Qalandiya, Tue 16.8.11, Morning
As soon as we exit our car at 06:20, we are approached by a man who complains that there is a new Civil Administration officer on duty (whom he names) and that, as a result, there is a mess this morning at Qalandia. Indeed, the lines extend well beyond the covered waiting area, and a group of people are standing by the Humanitarian Gate but there’s no sign of the Civil Administration officer in charge of operating it. We phone the DCO to inquire about his whereabouts, and he arrives at about 06:25, opening the gate.
Long, slowly moving lines persist well beyond the three caged passageways until 7:20, although all five checking stations are open. We are also informed by a woman that the checking station for holders of Jerusalem (blue) IDs, on the other side of the vehicle checkpoint, is closed.
At 06:35 the Civil Administration officer chooses to inform us that he must leave and will return in ten minutes. For the next half hour, a large group of increasingly distressed people ― including a number of elderly women and a couple with an appointment at Hadassah Hospital for their infant ― stands before the Humanitarian Gate. As the “10 minutes” drag out into 20 and the crowd and its impatience grows, we call first the DCO and then the Humanitarian Hotline in Beit El, to no avail. At 7:03 a cheeky (as soon becomes apparent) security guard enters the checkpoint and announces that the Humanitarian Gate is “closed.” We explain that people have been waiting for up to half an hour for the officer who promised to return and operate it. But the security guard simply barks at us: “Closed, closed, closed. Can’t you understand?” – and seems to quite enjoy the consternation of all the people affected by this news. Everyone ― the elderly, women and children ― begin to run toward the lines leading to the first turnstile; only the young father stands firm, shouting at the security guard and at us. The security guard then tells us to go join our friends in Ramallah. We reply that we hope his own mother and grandmother are never dependent upon his sense of decency.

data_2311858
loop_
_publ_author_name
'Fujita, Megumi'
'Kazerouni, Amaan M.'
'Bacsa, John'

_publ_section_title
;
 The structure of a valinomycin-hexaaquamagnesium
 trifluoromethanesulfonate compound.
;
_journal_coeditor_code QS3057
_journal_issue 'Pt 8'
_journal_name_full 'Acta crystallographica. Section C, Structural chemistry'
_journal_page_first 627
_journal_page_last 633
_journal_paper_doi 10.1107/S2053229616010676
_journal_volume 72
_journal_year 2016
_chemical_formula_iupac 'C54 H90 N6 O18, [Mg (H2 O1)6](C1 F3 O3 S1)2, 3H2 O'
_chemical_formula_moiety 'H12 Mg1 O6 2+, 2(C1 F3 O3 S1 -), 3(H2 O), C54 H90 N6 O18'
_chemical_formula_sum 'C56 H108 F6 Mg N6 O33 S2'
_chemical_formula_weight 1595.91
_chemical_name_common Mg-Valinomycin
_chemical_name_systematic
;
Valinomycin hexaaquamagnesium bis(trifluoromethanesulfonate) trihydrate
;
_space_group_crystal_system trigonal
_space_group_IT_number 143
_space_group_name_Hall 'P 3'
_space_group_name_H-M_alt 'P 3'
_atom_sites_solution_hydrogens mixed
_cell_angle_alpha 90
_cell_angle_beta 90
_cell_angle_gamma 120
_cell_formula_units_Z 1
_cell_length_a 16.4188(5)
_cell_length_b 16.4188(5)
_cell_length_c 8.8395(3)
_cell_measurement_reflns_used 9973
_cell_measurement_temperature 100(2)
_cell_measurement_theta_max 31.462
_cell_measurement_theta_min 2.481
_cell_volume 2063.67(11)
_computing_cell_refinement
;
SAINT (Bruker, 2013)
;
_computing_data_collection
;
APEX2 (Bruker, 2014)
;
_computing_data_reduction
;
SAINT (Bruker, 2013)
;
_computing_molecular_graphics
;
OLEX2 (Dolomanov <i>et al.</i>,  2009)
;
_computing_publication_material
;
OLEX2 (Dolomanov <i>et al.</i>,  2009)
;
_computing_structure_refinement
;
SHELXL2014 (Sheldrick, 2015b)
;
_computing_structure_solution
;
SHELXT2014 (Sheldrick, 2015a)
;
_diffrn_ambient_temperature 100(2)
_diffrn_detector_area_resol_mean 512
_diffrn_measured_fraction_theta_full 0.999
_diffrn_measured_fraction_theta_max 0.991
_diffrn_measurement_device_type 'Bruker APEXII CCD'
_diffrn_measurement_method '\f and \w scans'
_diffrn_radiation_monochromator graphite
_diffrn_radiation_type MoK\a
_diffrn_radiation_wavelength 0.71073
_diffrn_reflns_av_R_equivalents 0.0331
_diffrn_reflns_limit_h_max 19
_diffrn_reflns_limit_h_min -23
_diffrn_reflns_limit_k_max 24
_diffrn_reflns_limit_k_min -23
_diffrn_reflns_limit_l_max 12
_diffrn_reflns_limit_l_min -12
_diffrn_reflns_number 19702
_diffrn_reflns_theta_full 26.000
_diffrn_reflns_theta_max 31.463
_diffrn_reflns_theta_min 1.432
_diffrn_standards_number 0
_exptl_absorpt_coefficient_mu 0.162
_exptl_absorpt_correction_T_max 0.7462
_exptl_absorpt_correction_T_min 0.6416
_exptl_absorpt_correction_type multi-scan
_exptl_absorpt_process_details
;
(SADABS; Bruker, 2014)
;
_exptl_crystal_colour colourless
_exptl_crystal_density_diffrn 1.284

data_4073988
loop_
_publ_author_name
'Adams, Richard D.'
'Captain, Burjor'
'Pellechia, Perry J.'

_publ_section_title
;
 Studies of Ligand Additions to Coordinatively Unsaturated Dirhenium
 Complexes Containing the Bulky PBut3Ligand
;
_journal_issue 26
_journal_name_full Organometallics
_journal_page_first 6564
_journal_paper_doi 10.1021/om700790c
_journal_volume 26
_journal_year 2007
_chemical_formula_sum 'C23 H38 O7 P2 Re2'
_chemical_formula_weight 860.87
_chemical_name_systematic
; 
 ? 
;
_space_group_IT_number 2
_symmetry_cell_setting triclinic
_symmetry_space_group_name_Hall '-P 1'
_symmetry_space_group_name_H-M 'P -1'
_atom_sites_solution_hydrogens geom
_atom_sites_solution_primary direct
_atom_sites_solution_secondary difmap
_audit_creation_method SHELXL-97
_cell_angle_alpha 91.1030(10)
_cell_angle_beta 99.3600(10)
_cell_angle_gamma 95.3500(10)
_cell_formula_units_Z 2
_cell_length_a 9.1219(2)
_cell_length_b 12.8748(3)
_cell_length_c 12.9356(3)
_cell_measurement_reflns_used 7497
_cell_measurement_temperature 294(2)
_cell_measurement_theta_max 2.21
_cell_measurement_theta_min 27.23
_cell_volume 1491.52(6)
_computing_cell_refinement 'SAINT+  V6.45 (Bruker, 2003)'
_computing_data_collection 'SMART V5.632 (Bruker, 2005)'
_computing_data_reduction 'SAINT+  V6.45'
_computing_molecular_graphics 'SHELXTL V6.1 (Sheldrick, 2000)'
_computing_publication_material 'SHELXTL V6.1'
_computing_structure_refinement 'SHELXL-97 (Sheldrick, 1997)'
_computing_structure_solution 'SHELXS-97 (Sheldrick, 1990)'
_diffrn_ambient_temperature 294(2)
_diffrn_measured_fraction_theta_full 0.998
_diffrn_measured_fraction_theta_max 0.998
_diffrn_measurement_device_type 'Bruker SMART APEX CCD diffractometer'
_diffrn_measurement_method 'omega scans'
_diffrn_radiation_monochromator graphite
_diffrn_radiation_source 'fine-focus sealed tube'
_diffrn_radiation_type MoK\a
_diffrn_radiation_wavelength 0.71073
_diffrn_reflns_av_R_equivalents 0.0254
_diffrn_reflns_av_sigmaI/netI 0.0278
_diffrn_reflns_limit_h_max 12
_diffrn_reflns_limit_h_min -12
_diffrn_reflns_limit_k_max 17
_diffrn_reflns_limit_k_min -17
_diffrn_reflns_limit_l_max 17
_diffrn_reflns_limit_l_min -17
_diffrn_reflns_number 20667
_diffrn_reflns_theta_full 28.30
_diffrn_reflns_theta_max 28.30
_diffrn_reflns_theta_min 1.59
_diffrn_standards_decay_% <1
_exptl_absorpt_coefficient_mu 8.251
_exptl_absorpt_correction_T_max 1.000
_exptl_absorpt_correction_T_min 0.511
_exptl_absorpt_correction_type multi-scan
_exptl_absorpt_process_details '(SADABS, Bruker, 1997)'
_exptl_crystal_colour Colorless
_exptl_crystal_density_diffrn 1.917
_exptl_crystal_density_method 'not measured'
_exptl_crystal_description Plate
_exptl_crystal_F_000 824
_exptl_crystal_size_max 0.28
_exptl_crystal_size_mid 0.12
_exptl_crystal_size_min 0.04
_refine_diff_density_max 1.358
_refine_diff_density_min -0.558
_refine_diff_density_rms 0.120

Almost immediately thereafter, we note a delegation of officers, including the CA duty officer and the ranking CA officer of the Jerusalem Envelope, approaching the checkpoint. When we shout out to them that people have been waiting by the Humanitarian Gate for up to half an hour, we’re assured that it will now be opened. Still, no one is in any hurry to relieve the stress, and it remains closed for another few minutes. One cannot avoid the feeling that this additional delay is designed to demonstrate who’s boss around here (in generic terms) and that the boss answers neither to distressed Palestinians nor to human rights monitors.
There are still about eight people in each of the three cage-like passageways when we leave at 7:30 but few new people are arriving. A man we call later in the morning reports that it took him 1 hour and 20 minutes to traverse the checkpoint “because I was lucky and stood on a fast-moving line.”
As part of the “complaint-a-day” program, Hannah might consider filing a complaint about events at Qalandia this morning, which demonstrated the Civil Administration’s utter disdain not only for our Palestinian neighbors but for its own commitment to operate a Humanitarian Gate at this checkpoint during regular hours.